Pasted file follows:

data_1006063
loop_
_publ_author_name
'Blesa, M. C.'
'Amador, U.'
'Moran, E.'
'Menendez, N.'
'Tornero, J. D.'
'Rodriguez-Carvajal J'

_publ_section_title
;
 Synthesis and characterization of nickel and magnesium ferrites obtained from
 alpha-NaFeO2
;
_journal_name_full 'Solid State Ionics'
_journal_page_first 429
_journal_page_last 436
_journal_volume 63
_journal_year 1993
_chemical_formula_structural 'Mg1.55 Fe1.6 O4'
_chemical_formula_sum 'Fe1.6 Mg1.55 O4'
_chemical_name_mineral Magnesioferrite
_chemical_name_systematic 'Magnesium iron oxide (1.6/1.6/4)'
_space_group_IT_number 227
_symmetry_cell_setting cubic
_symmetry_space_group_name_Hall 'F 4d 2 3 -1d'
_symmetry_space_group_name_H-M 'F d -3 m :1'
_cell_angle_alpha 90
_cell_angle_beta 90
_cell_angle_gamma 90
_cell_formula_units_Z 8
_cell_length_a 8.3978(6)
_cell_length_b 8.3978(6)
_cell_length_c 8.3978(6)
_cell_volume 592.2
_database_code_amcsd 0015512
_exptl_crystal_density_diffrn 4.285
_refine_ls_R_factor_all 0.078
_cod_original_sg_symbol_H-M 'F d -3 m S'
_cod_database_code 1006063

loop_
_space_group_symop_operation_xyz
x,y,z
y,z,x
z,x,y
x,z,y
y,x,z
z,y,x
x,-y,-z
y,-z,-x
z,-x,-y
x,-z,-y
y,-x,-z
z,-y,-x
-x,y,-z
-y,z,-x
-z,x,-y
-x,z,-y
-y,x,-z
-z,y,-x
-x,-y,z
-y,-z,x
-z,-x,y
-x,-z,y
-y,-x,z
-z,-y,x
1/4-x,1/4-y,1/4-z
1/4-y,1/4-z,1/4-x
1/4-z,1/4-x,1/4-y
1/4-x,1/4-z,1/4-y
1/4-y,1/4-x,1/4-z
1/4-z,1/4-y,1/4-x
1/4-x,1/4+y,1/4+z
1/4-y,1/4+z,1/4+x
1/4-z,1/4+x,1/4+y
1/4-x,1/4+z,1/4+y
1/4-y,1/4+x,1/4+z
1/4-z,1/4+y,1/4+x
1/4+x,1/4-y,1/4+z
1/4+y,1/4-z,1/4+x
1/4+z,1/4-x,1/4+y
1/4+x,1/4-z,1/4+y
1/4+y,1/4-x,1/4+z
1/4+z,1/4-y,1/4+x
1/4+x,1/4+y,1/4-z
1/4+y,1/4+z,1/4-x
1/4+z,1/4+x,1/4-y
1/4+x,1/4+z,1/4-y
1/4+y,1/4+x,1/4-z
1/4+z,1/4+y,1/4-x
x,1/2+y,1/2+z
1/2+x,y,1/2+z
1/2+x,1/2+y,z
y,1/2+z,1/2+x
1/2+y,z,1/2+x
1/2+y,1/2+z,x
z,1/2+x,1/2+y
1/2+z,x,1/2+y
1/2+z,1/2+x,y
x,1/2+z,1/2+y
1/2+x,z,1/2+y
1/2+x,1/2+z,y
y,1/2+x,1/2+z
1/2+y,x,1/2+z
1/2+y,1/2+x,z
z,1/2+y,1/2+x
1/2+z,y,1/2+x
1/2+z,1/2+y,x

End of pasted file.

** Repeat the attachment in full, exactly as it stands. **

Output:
data_1006063
loop_
_publ_author_name
'Blesa, M. C.'
'Amador, U.'
'Moran, E.'
'Menendez, N.'
'Tornero, J. D.'
'Rodriguez-Carvajal J'

_publ_section_title
;
 Synthesis and characterization of nickel and magnesium ferrites obtained from
 alpha-NaFeO2
;
_journal_name_full 'Solid State Ionics'
_journal_page_first 429
_journal_page_last 436
_journal_volume 63
_journal_year 1993
_chemical_formula_structural 'Mg1.55 Fe1.6 O4'
_chemical_formula_sum 'Fe1.6 Mg1.55 O4'
_chemical_name_mineral Magnesioferrite
_chemical_name_systematic 'Magnesium iron oxide (1.6/1.6/4)'
_space_group_IT_number 227
_symmetry_cell_setting cubic
_symmetry_space_group_name_Hall 'F 4d 2 3 -1d'
_symmetry_space_group_name_H-M 'F d -3 m :1'
_cell_angle_alpha 90
_cell_angle_beta 90
_cell_angle_gamma 90
_cell_formula_units_Z 8
_cell_length_a 8.3978(6)
_cell_length_b 8.3978(6)
_cell_length_c 8.3978(6)
_cell_volume 592.2
_database_code_amcsd 0015512
_exptl_crystal_density_diffrn 4.285
_refine_ls_R_factor_all 0.078
_cod_original_sg_symbol_H-M 'F d -3 m S'
_cod_database_code 1006063

loop_
_space_group_symop_operation_xyz
x,y,z
y,z,x
z,x,y
x,z,y
y,x,z
z,y,x
x,-y,-z
y,-z,-x
z,-x,-y
x,-z,-y
y,-x,-z
z,-y,-x
-x,y,-z
-y,z,-x
-z,x,-y
-x,z,-y
-y,x,-z
-z,y,-x
-x,-y,z
-y,-z,x
-z,-x,y
-x,-z,y
-y,-x,z
-z,-y,x
1/4-x,1/4-y,1/4-z
1/4-y,1/4-z,1/4-x
1/4-z,1/4-x,1/4-y
1/4-x,1/4-z,1/4-y
1/4-y,1/4-x,1/4-z
1/4-z,1/4-y,1/4-x
1/4-x,1/4+y,1/4+z
1/4-y,1/4+z,1/4+x
1/4-z,1/4+x,1/4+y
1/4-x,1/4+z,1/4+y
1/4-y,1/4+x,1/4+z
1/4-z,1/4+y,1/4+x
1/4+x,1/4-y,1/4+z
1/4+y,1/4-z,1/4+x
1/4+z,1/4-x,1/4+y
1/4+x,1/4-z,1/4+y
1/4+y,1/4-x,1/4+z
1/4+z,1/4-y,1/4+x
1/4+x,1/4+y,1/4-z
1/4+y,1/4+z,1/4-x
1/4+z,1/4+x,1/4-y
1/4+x,1/4+z,1/4-y
1/4+y,1/4+x,1/4-z
1/4+z,1/4+y,1/4-x
x,1/2+y,1/2+z
1/2+x,y,1/2+z
1/2+x,1/2+y,z
y,1/2+z,1/2+x
1/2+y,z,1/2+x
1/2+y,1/2+z,x
z,1/2+x,1/2+y
1/2+z,x,1/2+y
1/2+z,1/2+x,y
x,1/2+z,1/2+y
1/2+x,z,1/2+y
1/2+x,1/2+z,y
y,1/2+x,1/2+z
1/2+y,x,1/2+z
1/2+y,1/2+x,z
z,1/2+y,1/2+x
1/2+z,y,1/2+x
1/2+z,1/2+y,x